Post-redistricting maps could push candidates toward fringes

The focus on primary races has helped prop up those who embrace the "big lie."

June 24, 2022, 4:05 PM

The once-a-decade process of redrawing the country's congressional districts has given Republicans a major edge -- but that's not the only consequence.

Potential red wave aside, this new slate of maps has reduced competition for congressional seats and, in turn, put unbalanced focus on primary races over general elections -- potentially forcing candidates to play to their parties' more partisan edges to lock up the vote, including supporting the baseless "big lie" that former President Donald Trump was the legitimate winner of the 2020 election.

"The decline of competitive districts due to redistricting has created a little more opportunity for election deniers to get elected," said FiveThiryEight's Nathaniel Rakich in an email. "That said, there were already more than 150 safely Republican congressional districts before this round of redistricting, so there would have still been ample space for the ‘big lie’ to thrive even without redistricting."

Reuters law professor John Farmer Jr., who was a part of the last cycle New Jersey's redistricting process as the state's attorney general said as states have opted to draw maps where districts are more partisan, the primaries become where the action is.

"I think it's been very bad for the country," he said. "It absolutely is a driver of polarization, because essentially it all boils down to who votes in the primaries. And that tends to be the more intense and more rabidly partisan members of the electorate. And so if that's where the competition is going to be, you can see how it could drive the parties apart."

Farmer says the dynamic enables candidates from the far right and far left to rise to victory early, all but guaranteed to carry the seat in the general election even while alienating moderate voters, like many who live in Jersey.

PHOTO: Rep. Tom Malinowski speak with reporters in Newark, N.J., Oct. 17, 2018.
Rep. Tom Malinowski speak with reporters in Newark, N.J., Oct. 17, 2018.
Julio Cortez/AP, FILE

Rakich writes that it "hurts the average voter who just wants their voice to matter," especially non-white voters.

"This is difficult, if not impossible, to quantify since a racial group does not have to constitute a majority of a district in order for that district to elect that racial group's preferred candidate," Rakich writes. "But districts in Florida, Georgia, Maryland, Michigan, Nevada and North Carolina all got whiter to the extent that their ability to consistently elect Black or Hispanic voters' candidate of choice is now in question."

New Jersey Democrat Susan Blanco told ABC News she worries about the unintended consequence of candidates racing to the fringes of their party.

"And with the way things are leaning Republican, we're really concerned about the representation, what's happened to our last Republican congressman who once the tide shifted, stopped being moderate, and all of a sudden he's not supporting a woman's right to choose," said Blanco.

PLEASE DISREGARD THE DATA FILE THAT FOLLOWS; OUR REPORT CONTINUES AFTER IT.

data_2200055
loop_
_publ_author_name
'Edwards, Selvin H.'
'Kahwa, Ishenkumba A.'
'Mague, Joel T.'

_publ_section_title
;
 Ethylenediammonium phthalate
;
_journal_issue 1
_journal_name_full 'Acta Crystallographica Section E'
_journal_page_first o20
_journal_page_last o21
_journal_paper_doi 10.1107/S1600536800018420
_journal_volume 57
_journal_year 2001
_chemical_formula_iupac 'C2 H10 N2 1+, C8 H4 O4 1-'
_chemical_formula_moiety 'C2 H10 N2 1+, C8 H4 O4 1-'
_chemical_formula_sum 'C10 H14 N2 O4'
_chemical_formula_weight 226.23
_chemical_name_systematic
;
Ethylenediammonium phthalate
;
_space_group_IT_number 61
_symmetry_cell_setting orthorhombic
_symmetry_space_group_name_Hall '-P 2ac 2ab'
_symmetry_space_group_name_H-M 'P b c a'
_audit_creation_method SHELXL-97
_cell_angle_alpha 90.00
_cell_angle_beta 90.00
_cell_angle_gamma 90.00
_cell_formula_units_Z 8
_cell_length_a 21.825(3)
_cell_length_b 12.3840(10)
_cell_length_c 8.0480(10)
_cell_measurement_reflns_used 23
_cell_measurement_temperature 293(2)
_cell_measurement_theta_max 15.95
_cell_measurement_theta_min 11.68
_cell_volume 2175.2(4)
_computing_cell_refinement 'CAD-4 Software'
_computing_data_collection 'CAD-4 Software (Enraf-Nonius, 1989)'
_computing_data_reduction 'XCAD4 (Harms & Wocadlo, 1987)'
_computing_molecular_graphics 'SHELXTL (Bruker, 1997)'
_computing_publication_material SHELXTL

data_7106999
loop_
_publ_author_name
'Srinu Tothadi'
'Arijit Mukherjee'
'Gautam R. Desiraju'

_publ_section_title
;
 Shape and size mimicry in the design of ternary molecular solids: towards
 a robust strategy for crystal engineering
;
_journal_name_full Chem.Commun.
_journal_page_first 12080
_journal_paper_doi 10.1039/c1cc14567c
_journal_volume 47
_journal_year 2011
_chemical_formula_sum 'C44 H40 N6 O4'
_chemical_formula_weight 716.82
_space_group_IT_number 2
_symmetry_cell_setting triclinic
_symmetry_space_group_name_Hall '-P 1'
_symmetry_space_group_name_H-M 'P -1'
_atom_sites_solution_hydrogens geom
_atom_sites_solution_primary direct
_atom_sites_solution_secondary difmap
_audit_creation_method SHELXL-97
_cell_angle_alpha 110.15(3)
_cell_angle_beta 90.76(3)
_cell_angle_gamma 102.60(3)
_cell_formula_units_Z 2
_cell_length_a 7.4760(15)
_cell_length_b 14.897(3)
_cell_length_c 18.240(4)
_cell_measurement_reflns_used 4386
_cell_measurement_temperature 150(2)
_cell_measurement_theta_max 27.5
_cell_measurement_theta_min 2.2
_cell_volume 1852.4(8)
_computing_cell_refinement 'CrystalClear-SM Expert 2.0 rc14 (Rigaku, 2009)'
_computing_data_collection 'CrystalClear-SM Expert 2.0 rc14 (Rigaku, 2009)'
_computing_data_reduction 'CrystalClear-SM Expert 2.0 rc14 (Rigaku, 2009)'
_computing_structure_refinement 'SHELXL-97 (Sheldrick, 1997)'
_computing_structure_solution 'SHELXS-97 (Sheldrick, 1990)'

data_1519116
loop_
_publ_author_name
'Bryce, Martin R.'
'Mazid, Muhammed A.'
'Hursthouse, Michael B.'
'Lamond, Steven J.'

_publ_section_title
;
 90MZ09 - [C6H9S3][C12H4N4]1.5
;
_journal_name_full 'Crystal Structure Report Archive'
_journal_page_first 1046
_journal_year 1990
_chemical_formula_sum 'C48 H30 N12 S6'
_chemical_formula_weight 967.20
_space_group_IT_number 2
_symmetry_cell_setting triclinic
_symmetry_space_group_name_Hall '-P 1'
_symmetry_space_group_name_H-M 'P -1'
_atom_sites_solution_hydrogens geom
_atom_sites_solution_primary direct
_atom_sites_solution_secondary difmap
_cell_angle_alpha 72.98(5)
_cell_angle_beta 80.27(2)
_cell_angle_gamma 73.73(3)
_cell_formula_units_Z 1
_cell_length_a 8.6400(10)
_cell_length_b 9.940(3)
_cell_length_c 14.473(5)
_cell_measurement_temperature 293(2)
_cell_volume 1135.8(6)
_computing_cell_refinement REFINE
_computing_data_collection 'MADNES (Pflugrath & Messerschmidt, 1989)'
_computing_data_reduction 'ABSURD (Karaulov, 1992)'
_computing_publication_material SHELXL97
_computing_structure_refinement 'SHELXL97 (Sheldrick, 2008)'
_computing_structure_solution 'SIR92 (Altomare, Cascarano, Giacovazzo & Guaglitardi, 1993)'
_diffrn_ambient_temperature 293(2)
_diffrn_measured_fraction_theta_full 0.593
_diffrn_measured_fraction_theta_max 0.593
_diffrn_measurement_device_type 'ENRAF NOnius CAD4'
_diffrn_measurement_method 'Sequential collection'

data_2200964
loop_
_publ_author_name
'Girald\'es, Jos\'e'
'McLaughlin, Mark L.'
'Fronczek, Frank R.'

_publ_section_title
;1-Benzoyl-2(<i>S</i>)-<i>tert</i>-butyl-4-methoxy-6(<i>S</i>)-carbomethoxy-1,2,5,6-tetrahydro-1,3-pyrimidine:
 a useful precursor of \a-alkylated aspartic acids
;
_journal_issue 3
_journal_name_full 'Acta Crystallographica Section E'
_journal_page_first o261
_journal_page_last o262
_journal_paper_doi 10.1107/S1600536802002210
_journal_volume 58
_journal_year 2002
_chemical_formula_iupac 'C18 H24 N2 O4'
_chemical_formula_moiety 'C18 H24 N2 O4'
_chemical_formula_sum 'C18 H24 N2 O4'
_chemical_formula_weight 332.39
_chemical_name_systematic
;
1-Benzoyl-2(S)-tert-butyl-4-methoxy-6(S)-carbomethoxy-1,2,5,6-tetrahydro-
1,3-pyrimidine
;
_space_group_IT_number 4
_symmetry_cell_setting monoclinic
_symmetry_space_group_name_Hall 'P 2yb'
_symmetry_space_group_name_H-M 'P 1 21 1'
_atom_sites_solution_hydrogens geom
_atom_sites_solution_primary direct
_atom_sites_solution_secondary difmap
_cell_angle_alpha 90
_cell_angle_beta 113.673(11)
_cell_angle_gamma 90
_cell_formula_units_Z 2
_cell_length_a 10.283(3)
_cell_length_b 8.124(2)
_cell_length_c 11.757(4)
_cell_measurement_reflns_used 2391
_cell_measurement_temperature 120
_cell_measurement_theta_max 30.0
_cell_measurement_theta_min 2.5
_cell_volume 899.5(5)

PHOTO: House Judiciary Committee Chairman Jerry Nadler listens as the panel holds an emergency meeting to advance a series of Democratic gun control measures, called the Protecting Our Kids Act, at the Capitol in Washington, June 2, 2022.
House Judiciary Committee Chairman Jerry Nadler listens as the panel holds an emergency meeting to advance a series of Democratic gun control measures, called the Protecting Our Kids Act, in response to mass shootings in Texas and New York, at the Capitol in Washington, June 2, 2022.
J. Scott Applewhite/AP

This effect can be seen as "big lie" supporting candidates notch wins during the primary season. In fact, more than half of the Republican primary winners so far have sewed some sort of doubt about the legitimacy of the 2020 presidential election.

"What we’ve found is that Republican candidates running in purple or blue states or districts are less likely to embrace Trump’s false election-fraud claims -- probably because that type of candidate would have trouble persuading swing voters in the general election," Rakich said. "For example, only 6 of the 19 Republican candidates for Oregon governor this year were election deniers, but 4 of the 8 Republican candidates for Idaho governor were."

In Blanco's home state, lawmakers decided to follow national trends and shore up eleven of their twelve districts as safer in both partisan directions. The one district left in competitive territory? The home of Rep. Tom Malinowski, a Democrat now left to battle it out with a Republican challenger who could very well flip his very swingy area and flip a seat for the GOP in November.

Malinowski told ABC News around the time of his June 6 primary that he cares less about having a tougher race and more about the consequences on the electorate.

"Setting aside the fact that I have to work hard, I don't mind having to work hard. And that's what I got into this for," Malinowski said. "I don't think it's healthy for the country that the overwhelming majority of Americans live in congressional districts where the primary is the only thing that matters, where the general election has been decided by the people who drew the map."

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